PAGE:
Date: Tue, 8 Mar 2011 04:30:23 -0800
Reply-To: Bruce Weaver <firstname.lastname@example.org>
Sender: "SPSSX(r) Discussion" <SPSSX-L@LISTSERV.UGA.EDU>
From: Bruce Weaver <email@example.com>
Subject: Re: T-test or nonparametric test? Confused.
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Several points here.
1. All t-tests have the form t = (statistic - parameter|H0) / SE(statistic).
The test will be pretty good if the sampling distribution of the statistic
in the numerator is approximately normal. As the sample size increases, the
sampling distribution of the statistic converges on a normal distribution
(almost regardless of population shape).
2. I said "approximately" in point 1, because as George Box said, normal
distributions (and straight lines) do not exist in nature.
3. The t-test would be an exact test only if the two populations were
perfectly normal, and the two population variances exactly equal. Since
neither of those conditions will ever hold, the t-test on real data is an
approximate test. Therefore, the real question becomes whether the
approximation is good enough to be "useful". (I refer to another George Box
quote here: "All models are wrong. Some are useful.")
4. Normality (which never holds) applies to the POPULATIONS from which you
5. If you are going to assess normality via plots, you can't do it by
looking at one plot--you need two plots, one for each group. (Suppose the
two populations were perfectly normal, but with different means. In this
case, you would most likely see a bimodal distribution if you made one
6. The t-test is quite robust to non-normality of populations. If your
library has it, take a look at Figure 12.2 in Statistical Methods in
Education and Psychology , 3rd Edition (by Glass & Hopkins). It shows that
the t-test performs quite well under the following circumstances:
R/R – both populations rectangular; n1 = n2 = 5
S/S – both populations skewed; n1 = n2 = 15
N/S – one population normal, one skewed; n1 = n2 = 15
R/S – one population rectangular, one skewed; n1 = n2 = 15
L/L – both populations leptokurtic (i.e., tails thicker than the normal
distribution); n1 = 5, n2 = 15
ES/ES – both populations extremely skewed in same direction; n1 = 5, n2 = 15
M/M – both populations multimodal; n1 = 5, n2 = 15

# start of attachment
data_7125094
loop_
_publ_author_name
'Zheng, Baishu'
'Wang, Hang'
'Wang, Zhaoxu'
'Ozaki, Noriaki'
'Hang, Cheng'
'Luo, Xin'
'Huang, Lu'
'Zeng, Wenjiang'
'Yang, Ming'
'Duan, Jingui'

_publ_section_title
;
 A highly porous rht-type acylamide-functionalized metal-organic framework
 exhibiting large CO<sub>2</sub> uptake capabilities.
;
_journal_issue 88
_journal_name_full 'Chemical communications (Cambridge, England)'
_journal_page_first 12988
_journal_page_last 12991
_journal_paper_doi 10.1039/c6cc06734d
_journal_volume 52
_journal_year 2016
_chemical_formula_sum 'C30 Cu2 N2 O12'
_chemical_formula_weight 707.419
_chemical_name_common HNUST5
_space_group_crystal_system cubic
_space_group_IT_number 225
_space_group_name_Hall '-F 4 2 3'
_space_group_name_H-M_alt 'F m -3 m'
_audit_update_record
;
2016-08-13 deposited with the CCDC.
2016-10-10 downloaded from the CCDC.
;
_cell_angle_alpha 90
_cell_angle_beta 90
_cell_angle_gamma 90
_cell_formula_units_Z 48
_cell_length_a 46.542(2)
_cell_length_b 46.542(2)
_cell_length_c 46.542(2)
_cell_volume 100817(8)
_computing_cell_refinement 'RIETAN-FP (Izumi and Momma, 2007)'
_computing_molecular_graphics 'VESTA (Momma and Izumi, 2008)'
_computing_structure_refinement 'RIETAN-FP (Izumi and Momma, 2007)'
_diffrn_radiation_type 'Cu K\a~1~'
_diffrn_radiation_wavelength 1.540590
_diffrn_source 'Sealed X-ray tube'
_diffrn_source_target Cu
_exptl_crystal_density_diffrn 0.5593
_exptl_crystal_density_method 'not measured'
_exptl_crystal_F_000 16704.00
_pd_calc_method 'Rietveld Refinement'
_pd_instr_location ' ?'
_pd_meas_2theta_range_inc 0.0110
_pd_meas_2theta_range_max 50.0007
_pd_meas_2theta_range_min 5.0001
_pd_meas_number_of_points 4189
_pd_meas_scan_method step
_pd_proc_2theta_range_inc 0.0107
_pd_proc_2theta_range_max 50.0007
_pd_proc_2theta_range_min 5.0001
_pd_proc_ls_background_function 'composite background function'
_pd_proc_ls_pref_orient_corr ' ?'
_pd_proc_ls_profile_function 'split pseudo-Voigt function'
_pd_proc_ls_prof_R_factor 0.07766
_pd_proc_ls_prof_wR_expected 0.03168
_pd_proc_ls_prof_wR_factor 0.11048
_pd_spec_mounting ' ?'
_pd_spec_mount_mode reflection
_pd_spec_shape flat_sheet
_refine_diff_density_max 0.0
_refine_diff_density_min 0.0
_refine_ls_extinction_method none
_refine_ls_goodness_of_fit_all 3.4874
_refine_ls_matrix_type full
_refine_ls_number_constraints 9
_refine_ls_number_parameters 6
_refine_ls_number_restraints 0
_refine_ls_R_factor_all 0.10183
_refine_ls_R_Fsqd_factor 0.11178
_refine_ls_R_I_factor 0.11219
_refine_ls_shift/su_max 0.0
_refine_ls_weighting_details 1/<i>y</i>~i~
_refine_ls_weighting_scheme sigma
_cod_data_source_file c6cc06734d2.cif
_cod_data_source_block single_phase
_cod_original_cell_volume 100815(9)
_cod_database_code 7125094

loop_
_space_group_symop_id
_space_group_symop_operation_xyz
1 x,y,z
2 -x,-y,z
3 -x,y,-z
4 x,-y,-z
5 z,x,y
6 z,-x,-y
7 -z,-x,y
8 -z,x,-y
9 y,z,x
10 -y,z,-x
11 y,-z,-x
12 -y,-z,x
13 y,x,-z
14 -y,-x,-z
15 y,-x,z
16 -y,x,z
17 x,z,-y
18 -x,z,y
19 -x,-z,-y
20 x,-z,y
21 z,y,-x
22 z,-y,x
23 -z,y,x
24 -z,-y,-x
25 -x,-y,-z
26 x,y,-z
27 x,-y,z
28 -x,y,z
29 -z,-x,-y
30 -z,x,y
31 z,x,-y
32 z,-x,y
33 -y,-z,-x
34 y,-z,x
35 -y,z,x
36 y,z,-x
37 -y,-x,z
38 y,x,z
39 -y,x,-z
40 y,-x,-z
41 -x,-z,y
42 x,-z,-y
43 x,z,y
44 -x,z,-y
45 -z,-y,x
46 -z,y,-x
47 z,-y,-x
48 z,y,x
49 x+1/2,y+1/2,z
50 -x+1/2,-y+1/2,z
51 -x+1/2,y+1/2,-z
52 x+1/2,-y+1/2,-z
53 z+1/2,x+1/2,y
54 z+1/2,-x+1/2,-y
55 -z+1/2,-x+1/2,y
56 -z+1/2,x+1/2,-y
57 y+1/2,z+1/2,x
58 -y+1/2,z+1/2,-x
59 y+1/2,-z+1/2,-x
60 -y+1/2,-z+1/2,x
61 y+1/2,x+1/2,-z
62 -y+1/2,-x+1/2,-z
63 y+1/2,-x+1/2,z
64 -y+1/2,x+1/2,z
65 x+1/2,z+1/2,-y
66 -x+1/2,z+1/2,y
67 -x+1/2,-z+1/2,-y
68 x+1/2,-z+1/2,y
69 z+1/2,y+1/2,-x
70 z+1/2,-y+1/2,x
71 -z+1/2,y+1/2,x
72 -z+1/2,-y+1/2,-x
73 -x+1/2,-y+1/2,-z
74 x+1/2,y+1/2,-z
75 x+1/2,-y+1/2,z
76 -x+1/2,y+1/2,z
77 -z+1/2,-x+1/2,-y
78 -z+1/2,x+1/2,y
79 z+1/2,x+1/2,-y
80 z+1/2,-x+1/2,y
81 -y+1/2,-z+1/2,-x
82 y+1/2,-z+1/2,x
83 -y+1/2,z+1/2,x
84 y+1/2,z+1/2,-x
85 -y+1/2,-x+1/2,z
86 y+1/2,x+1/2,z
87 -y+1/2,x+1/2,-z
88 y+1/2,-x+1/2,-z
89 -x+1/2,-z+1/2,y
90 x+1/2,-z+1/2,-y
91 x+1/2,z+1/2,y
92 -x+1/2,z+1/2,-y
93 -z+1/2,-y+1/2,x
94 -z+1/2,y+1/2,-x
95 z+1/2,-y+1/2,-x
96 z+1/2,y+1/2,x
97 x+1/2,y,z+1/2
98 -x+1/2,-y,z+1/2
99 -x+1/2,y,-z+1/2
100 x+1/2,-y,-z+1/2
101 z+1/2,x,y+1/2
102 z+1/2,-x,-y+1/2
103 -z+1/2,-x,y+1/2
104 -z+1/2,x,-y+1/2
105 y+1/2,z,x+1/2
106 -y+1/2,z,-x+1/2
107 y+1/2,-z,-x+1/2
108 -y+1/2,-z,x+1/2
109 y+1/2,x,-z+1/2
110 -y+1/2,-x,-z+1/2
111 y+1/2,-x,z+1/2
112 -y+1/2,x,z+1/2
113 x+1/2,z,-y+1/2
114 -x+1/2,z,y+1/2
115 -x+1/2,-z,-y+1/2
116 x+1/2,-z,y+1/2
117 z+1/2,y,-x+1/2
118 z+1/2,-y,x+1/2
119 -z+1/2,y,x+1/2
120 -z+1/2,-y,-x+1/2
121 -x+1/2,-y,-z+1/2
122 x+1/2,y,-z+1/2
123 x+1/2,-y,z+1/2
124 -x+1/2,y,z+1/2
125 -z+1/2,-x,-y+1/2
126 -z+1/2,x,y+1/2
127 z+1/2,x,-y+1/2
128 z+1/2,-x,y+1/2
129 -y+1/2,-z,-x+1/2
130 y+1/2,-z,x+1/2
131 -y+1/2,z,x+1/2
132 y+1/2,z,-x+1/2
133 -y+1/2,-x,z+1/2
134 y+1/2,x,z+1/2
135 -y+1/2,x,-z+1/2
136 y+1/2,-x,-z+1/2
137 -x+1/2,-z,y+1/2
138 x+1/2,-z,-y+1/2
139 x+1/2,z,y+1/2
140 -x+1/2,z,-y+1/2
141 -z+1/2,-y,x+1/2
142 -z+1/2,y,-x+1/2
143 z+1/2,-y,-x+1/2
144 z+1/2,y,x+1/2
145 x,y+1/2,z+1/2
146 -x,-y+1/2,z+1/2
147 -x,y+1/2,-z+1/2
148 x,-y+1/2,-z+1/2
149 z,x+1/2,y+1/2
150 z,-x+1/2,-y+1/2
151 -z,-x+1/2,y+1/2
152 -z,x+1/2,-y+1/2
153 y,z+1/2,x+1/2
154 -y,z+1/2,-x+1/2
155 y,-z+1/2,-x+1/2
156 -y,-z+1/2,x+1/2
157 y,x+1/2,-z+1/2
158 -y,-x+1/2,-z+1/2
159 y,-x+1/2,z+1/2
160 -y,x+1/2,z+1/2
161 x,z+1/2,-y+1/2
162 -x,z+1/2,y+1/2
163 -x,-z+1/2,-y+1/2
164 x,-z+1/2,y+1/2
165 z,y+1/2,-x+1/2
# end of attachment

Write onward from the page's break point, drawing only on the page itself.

SP/SP – both populations spiked; n1 = 5, n2 = 15
T/T – both populations triangular; n1 = 5, n2 = 15
And for dichotomous populations with:
P = .5, Q = .5, n = 11
P = .6, Q = .4, n = 11
P = .75, Q = .25, n = 11
Bridgette Portman wrote:
> Hi everyone,
> This is a rather elementary statistics question and I feel kind of stupid
> asking it. But I've managed to thoroughly confuse myself. I hope someone
> can help me out.
> I've collected survey data from 260 respondents. As I'm analyzing
> demographic information, I have noticed that the distribution of ages in
> my sample is not normal. In fact, it is bimodal, with peaks around 20 and
> 60, and a trough around 40. This was due to my sampling method, not to any
> intrinsic pattern in the population I was sampling from. I want to be able
> to compare ages between various groups, such as men and women, in my
> sample. But can I use a t-test, given the abnormal distribution? Should I
> use a nonparametric test like Mann-Whitney U instead?
> The reason I'm confused is that the bimodality is in my sample alone, do
> to my sampling technique. The ages in the population as a whole, I'm sure,
> has an underlying normal distribution. I am studying political activists,
> and in order to get at them, I sampled from a) college student political
> clubs, and b) actual political parties. The college kids tended to be
> around 20, while the party people were 50+. I know one alternative would
> be to just recode age into something like "below 40" and "above 40" but
> I'd rather avoid doing that if I can.
> Can anyone offer advice?
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